29 September 2017

Liberia's Elections - a Process

Photo: FrontPage Africa
U.S. Ambassador Christine Elder.
editorial

The West African state of Liberia will on October 10, 2017 hold its third post-war Presidential and Legislative elections. This year's elections, just as any other elections, is marred by accusations and counteraccusations, claims and counterclaims, with most of the accusing fingers pointed at the incumbent vice president, who is also vying for the presidency. According to most of the presidential candidates, the vice president has worked for the Government of Liberia for over forty years without any visible development project initiated by him. Whether true or false, the vice president is likewise saying that the standard bearer of the Coalition for Democratic Change (CDC) is only a soccer star and not a presidential material.

This criticism also comes from many quarters of the Liberian society. But according to political analysts, presently, this so-called 'soccer star' and 'presidential material' scenario should no longer be the paramount concern of critics of the CDC political leader. According to observers, George Manneh Weah, who is so loved and preferred for the presidency by over half of the voting populace, holds two degrees - a bachelor and master degrees; and, is a member of the Liberian Legislature - a senator for the most popular county in the country. Therefore, according to supporters, he is qualified for the presidency.

This year's elections, compared to previous elections, have about twenty (20) presidential candidates and almost eight hundred representative candidates. Truthfully, of the twenty presidential aspirants, ninety-eight percent is singing 'din din don'. That is, there is no inspiring message in their respective platforms. For over one month since the commencement of political activities, no presidential candidate has come up with the true interpretation of democracy - promising that democracy will be restored in its entirety. Almost all the presidential aspirants have bought or borrowed vehicles and other fabulous equipment to entice voters. Some aspirants have promised to reduce salaries of some government officials and to incorporate 'outcasts' or 'zogoes' in the Liberian army. What a gloomy politics!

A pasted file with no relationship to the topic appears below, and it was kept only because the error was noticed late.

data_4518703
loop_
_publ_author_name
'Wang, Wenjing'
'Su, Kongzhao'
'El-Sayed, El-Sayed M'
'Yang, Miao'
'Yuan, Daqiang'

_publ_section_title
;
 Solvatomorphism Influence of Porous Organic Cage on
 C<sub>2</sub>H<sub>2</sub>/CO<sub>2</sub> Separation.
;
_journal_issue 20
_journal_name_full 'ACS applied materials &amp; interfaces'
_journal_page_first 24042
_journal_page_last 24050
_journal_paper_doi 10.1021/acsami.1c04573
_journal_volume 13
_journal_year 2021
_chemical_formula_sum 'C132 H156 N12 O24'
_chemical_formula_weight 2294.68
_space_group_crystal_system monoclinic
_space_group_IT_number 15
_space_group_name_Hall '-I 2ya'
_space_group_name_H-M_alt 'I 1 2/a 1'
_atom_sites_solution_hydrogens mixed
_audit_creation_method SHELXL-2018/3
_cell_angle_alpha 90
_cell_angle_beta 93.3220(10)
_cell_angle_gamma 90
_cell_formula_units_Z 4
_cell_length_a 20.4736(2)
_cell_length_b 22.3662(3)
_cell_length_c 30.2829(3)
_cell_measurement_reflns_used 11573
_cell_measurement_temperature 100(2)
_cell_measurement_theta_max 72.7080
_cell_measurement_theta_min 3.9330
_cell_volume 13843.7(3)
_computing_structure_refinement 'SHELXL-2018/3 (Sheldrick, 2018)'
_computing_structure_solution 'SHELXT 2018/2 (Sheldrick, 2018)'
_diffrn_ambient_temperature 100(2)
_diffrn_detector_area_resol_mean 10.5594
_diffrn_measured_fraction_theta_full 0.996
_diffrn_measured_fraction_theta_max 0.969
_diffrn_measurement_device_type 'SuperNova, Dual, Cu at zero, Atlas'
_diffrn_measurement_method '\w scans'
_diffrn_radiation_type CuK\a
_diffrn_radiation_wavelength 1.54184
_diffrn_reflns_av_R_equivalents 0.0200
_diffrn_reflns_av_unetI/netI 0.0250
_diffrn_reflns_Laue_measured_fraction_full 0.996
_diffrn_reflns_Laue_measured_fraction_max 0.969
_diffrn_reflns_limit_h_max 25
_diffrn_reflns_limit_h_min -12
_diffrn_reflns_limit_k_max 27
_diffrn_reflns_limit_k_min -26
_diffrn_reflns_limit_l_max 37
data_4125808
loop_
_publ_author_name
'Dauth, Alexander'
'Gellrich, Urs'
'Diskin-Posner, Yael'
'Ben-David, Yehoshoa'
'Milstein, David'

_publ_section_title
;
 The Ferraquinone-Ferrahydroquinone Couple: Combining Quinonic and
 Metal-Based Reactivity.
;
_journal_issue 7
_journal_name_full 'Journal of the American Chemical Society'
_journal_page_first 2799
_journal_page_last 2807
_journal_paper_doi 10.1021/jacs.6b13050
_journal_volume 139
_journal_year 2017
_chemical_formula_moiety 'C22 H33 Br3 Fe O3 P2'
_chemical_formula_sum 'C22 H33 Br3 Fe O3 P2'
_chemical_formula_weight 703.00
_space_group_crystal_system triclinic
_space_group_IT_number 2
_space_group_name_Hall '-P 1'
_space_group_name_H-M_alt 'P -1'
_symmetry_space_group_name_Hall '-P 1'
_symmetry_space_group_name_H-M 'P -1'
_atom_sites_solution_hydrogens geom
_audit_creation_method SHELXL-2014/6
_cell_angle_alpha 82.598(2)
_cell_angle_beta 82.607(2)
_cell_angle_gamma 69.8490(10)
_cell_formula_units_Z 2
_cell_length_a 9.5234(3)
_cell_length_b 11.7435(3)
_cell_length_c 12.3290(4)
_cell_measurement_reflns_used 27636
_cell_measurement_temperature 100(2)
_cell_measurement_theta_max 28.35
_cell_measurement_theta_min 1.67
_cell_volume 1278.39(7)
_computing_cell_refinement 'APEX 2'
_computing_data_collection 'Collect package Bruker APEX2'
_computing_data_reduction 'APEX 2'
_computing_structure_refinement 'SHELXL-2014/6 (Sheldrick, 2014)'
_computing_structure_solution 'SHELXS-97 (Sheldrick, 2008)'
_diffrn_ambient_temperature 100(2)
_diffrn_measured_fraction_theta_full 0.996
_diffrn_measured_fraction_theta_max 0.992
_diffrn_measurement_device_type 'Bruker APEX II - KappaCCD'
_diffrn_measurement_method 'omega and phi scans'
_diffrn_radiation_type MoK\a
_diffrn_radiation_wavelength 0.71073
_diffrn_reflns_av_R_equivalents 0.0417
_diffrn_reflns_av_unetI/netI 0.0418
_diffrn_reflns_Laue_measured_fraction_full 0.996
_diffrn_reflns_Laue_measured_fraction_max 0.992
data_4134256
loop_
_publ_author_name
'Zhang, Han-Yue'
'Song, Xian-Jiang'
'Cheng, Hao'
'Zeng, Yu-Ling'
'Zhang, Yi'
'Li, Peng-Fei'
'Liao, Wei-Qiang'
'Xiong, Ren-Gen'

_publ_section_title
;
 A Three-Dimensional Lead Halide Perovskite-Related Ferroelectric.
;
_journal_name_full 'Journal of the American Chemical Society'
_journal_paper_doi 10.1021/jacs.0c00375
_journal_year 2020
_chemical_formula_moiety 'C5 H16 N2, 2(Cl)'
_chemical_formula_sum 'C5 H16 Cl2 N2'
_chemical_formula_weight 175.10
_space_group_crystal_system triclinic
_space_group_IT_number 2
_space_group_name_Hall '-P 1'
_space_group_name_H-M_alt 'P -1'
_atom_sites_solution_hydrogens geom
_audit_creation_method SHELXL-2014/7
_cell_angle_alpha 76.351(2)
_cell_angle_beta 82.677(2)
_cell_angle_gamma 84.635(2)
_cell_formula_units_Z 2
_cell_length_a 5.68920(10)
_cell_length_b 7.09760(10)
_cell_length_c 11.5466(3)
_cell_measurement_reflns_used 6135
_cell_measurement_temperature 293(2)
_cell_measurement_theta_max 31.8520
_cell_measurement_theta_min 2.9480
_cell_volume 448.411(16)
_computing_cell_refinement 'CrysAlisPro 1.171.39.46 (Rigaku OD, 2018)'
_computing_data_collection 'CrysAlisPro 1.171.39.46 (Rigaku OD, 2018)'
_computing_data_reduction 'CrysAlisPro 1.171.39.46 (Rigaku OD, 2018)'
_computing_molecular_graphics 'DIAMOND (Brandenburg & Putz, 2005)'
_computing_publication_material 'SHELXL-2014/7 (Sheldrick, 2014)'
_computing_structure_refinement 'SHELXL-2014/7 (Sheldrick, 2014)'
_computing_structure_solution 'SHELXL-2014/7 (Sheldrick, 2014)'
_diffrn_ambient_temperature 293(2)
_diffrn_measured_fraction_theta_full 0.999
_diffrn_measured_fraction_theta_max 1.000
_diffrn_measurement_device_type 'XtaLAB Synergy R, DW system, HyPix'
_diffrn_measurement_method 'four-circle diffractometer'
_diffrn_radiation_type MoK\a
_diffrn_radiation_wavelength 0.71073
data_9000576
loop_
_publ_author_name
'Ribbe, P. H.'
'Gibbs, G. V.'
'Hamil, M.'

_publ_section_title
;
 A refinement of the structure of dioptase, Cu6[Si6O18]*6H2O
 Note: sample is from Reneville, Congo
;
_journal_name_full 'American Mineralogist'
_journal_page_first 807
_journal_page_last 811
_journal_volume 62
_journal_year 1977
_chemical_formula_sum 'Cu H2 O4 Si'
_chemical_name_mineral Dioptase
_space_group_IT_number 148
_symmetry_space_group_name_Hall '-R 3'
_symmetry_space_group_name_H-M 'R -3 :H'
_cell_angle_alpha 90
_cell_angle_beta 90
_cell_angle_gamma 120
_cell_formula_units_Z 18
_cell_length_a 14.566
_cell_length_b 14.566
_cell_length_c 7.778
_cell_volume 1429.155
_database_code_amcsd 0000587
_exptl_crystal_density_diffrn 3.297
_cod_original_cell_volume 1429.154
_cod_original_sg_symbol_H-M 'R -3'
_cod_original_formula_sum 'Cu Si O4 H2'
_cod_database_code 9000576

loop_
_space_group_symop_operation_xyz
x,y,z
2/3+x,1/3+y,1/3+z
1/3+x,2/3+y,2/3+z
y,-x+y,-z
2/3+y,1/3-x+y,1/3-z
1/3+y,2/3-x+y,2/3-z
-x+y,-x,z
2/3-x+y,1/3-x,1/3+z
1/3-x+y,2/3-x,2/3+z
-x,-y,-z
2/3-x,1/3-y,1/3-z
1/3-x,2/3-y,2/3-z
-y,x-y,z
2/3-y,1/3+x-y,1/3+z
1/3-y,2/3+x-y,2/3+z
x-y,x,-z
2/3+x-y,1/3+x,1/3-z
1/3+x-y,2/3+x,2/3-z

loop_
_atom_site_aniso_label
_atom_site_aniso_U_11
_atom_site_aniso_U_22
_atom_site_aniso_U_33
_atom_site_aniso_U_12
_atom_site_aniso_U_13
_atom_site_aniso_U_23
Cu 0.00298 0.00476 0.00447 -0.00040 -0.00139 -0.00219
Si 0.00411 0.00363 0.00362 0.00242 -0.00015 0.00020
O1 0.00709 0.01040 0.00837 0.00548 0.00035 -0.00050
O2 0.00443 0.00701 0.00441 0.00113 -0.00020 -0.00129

Notwithstanding, Liberian politicians are also noted for forsaking their supporters immediately after the announcement of the elections result. Immediately in the aftermath of the 2005 and 2011 elections, most of the defeated candidates left the country without any words of thanks and appreciation to their respective supporters. As a result, this year's election activities do not seem to show the necessary enthusiasm and glamor of a very crowded political theater of twenty presidential candidates and almost eight hundred representative candidates. In like manner, it seems that the voters themselves have decided to show some insincerity to the candidates. The same group of people who showed up during the launch of the presidential campaign of a candidate also shows up during the launch of another candidate. A personal friend told me that she has almost all the t-shirts of the leading presidential candidates.

According to one senior government official, "there is no substance in the Liberian presidential debate. At the debate, all the candidates talk 'tabata'". In the Kwa language, tabata means monotonous, absolute foolishness. You cannot imagine there was a massive concurrence with the minister on the social media. The minister was highly applauded by a cross-section of Liberians who, this time around, have decided to be frank with the candidates. For too long, there have been promises that are yet to be fulfilled. Instead of telling the Liberian people the ills in society and the way forward, the candidates are acting like belligerents, inciting supporters against one another. Their various campaign messages are causing their respective supporters to engage in bloody clashes.

According to a survey conducted, most Liberians say they are tired with false promises. All those interviewed said all Liberian politicians are deceitful people and don't have the country at heart. To prove the insincerity of Liberian politicians, they continue to cross carpet. If they are denied positions in their respective parties, they will immediately go to another political party. Some have joined their fourth party. A political party is a political organization of a potential group of people in a country who share the same vision. According to one political activist, stakeholders who change political parties randomly are 'political prostitutes'; they don't have the country at heart and are 'gravy seekers.' Election politics in Liberia is sickening. Throughout the year or so, you will see luxurious vehicles passing by you at high speed without any inclination of pedestrians in the traffic. Some will intentionally splash water on you to show their supremacy. At elections time, they will bring the same lu